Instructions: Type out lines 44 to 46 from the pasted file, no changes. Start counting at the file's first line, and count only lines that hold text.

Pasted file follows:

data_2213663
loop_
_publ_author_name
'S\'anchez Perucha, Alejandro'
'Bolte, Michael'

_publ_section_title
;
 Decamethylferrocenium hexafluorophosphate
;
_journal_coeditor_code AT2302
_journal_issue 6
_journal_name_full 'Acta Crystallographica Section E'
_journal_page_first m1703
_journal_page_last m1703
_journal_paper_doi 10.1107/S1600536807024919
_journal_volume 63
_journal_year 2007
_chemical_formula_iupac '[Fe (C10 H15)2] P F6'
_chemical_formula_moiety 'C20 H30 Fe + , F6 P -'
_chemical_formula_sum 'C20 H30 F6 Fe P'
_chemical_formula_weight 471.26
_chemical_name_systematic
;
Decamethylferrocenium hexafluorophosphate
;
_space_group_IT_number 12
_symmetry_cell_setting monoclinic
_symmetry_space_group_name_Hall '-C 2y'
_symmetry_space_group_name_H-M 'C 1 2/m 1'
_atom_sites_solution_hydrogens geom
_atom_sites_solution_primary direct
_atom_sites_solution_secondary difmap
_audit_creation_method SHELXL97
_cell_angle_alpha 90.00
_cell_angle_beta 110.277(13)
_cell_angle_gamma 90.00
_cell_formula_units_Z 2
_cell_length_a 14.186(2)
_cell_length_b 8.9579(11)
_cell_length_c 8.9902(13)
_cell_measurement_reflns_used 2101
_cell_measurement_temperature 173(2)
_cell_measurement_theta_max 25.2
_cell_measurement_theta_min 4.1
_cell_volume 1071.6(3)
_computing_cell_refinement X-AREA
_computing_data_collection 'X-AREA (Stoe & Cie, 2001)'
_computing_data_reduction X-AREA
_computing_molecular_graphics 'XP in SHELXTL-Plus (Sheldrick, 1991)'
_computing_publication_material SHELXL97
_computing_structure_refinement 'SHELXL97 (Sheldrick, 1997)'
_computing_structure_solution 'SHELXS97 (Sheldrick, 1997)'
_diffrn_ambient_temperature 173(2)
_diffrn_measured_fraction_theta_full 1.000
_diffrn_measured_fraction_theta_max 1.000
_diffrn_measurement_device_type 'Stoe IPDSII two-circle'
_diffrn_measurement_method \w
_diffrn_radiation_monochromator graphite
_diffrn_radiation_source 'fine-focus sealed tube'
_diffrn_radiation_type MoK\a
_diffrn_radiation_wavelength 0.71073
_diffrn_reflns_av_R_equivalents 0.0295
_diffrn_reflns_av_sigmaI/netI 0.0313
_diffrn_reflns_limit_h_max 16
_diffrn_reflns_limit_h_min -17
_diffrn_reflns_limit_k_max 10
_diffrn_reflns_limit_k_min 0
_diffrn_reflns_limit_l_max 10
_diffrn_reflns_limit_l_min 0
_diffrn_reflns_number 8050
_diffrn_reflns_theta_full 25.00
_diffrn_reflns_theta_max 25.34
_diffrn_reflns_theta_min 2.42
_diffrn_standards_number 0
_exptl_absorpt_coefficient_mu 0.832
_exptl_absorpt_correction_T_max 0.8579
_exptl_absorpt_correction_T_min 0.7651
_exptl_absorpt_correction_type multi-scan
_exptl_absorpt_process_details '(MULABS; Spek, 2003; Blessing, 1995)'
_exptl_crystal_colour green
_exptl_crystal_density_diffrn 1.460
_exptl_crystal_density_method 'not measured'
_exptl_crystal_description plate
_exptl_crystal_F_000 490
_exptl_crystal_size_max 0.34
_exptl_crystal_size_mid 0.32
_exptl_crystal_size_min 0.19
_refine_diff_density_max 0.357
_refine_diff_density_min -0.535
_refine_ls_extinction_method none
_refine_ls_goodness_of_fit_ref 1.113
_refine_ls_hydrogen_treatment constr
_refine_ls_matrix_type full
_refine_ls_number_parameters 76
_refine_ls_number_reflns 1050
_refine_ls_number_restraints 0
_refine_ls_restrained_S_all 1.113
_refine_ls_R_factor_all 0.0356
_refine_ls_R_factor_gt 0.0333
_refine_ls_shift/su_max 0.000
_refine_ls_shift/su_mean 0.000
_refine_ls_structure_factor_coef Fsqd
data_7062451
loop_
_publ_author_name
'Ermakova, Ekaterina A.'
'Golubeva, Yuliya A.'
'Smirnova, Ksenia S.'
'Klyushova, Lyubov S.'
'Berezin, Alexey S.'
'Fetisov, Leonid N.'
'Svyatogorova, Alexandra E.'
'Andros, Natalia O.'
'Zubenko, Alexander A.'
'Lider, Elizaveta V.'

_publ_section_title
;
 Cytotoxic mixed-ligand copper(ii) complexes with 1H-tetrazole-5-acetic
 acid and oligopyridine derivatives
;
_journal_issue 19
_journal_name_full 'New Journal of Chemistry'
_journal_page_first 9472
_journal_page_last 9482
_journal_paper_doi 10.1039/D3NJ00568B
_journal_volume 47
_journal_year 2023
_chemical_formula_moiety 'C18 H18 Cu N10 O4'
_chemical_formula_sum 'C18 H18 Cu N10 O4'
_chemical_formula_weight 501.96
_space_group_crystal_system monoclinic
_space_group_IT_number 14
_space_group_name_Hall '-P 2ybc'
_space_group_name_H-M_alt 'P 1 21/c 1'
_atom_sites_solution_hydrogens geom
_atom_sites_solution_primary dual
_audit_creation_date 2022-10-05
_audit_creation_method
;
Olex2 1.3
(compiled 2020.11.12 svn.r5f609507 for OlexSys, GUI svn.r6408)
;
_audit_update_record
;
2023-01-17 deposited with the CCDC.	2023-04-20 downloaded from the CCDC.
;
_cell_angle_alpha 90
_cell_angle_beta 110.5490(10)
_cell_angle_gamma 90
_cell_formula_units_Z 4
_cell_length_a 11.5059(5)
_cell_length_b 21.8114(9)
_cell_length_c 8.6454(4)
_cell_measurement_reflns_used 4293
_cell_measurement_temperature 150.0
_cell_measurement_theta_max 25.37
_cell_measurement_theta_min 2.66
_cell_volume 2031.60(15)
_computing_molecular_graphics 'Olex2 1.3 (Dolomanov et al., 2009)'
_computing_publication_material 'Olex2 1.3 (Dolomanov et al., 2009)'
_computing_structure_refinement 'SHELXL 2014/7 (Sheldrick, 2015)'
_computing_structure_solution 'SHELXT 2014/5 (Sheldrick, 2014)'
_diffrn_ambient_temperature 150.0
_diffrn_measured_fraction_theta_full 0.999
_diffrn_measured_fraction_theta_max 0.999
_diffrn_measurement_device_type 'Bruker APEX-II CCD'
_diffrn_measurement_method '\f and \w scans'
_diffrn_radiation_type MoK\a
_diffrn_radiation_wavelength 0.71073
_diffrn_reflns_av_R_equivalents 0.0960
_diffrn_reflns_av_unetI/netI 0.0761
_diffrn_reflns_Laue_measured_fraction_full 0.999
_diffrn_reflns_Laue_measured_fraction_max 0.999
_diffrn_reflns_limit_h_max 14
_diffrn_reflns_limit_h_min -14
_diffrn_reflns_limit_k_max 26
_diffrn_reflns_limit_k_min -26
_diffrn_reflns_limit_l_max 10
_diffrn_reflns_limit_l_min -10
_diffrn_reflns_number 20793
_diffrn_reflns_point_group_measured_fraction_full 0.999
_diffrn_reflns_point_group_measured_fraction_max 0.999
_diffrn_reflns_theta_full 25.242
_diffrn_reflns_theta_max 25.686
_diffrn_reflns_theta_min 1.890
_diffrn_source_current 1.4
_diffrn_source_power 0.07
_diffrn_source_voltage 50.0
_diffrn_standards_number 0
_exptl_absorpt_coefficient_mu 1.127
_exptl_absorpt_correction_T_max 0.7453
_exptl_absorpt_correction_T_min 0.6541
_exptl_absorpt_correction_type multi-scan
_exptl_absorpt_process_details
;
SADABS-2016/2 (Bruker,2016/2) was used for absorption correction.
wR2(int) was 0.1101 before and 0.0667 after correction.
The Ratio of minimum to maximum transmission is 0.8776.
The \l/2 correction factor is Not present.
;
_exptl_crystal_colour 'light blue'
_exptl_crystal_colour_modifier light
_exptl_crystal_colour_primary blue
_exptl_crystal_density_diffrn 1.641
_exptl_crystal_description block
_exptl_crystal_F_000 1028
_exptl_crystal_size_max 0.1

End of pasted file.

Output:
_cell_measurement_theta_min 4.1
_cell_volume 1071.6(3)
_computing_cell_refinement X-AREA